Difficult harvest for West Norfolk farmers
Harvest is proving to be a difficult time for West Norfolk farmers who are having to deal with low prices and heavy rains.
An estimated 20 per cent of the area’s harvest is still standing in the fields as farmers have not been able to get the combines out due to the horrendous weather.
And if that was not bad enough, farmers will be struggling to break even due to low prices being offered.
Wheat takes £120 per tonne to produce but is being bought for £110 per tonne due to a current global surplus of the crop.
Downham and District NFU chairman Ed Lankfer is one of the lucky ones and has brought the majority of his crop ahead of the rain with just four hectares remaining.
His wheat yields ranged between eight and 12.5 per tonne.
He said: “You don’t break even until it is £120 per tonne so you can work for 12 months for nothing.
“The CAP reforms have not helped as they have put in more break crops such as beans and peas in the rotation. People have come out of sugar as the price is low.
“We work in a global market place and we have to take the peaks with the troughs.
“Some of my neighbours still have a lot to do. We were quite fortunate to push on and get the stuff in.”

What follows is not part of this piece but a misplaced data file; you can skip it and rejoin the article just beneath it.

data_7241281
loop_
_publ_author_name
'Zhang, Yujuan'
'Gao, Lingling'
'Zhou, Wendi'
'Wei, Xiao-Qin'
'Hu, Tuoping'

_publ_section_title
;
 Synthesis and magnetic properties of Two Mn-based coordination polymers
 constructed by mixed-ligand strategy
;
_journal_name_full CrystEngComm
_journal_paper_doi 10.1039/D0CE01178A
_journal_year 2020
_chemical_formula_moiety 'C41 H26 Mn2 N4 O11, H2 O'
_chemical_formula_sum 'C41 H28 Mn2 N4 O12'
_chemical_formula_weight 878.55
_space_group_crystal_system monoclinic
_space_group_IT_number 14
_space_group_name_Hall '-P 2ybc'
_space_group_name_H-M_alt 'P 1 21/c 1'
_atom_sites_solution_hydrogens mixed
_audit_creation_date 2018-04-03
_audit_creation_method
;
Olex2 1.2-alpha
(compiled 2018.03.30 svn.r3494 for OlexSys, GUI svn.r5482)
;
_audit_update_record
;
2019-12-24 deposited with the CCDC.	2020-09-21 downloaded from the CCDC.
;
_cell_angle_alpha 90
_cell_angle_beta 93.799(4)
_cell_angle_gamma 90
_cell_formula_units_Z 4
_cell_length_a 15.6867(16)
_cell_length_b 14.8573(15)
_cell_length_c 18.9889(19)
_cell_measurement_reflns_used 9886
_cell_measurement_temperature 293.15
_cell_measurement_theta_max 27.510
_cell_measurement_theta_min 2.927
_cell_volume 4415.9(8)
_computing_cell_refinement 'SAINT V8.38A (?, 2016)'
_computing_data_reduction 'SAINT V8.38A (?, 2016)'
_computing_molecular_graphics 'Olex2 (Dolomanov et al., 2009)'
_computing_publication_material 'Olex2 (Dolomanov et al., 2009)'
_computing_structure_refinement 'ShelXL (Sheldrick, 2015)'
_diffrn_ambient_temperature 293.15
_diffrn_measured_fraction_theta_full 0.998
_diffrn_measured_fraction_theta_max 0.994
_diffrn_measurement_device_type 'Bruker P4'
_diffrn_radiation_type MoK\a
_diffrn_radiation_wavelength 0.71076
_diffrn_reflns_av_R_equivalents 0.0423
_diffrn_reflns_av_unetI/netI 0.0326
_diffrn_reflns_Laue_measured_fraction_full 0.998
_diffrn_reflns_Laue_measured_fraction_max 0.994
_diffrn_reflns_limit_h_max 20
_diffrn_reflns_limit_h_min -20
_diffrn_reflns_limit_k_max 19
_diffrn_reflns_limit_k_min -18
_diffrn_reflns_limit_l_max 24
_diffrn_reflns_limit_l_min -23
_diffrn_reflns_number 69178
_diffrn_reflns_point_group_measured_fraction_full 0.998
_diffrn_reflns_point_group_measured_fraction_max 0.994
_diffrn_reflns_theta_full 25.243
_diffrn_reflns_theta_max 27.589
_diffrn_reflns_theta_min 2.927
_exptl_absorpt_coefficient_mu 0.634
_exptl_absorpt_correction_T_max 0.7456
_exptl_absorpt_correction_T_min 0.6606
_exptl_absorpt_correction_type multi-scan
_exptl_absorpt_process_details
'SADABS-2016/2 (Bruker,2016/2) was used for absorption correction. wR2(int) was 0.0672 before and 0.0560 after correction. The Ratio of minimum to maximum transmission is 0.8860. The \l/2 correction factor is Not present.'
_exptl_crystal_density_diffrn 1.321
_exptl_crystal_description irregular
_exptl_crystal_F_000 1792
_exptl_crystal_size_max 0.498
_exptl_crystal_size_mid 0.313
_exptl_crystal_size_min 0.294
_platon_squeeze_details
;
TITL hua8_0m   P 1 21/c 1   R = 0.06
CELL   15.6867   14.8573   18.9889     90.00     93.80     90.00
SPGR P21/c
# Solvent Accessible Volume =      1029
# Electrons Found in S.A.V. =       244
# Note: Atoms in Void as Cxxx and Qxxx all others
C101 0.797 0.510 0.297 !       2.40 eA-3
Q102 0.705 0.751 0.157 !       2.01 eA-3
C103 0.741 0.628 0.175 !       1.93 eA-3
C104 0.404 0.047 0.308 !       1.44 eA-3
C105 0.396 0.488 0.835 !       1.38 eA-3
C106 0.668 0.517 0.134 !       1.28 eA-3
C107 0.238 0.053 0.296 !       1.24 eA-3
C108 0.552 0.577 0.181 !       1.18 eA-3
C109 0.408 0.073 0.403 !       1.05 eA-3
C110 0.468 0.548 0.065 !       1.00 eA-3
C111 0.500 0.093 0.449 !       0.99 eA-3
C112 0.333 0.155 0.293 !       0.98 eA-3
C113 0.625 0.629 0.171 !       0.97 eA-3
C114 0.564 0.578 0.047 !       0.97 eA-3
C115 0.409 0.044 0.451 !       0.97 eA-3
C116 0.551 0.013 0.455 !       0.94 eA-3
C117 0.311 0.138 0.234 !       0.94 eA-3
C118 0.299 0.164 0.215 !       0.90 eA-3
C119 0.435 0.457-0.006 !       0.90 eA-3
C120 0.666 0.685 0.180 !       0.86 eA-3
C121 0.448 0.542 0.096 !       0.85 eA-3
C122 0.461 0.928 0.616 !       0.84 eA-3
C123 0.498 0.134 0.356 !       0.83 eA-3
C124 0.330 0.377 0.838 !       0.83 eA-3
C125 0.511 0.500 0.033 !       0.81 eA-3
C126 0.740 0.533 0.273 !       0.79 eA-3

The Gayton estate was able to bring its wheat crops a few weeks ago before the heavy rain has struck.
Manager Alistair Beales said: “We’ve had extraordinary weather with 18ml in one day.
“In the last six to seven days I would say we’ve had 500ml of rain.
“Anyone still waiting to bring in the wheat and barley is going to have problems.
“The best thing consumers can do is to buy British.”
Grain merchants say that before the rain hit this year’s harvest was set to be a good one.
Tom Rivett, trade director at H-Banham in Fakenham, said: “Prior to the rain, what we saw was of good quality and good yield.
“But now we are in unknown territory as we don’t know what damage could be done to any crop left in the field .
“The harvest have been very awkward for farmers as they’ve not had a good run and a signficant amount of field is to be harvested.”
Heygates Mill in Downham has also reported good quality and yields.
Wheat buyer James Hale said: “So far, so good but the rain has held it off for a little while.
“From the sample results we’ve had the harvest was looking good.
“The quality was better than last year.”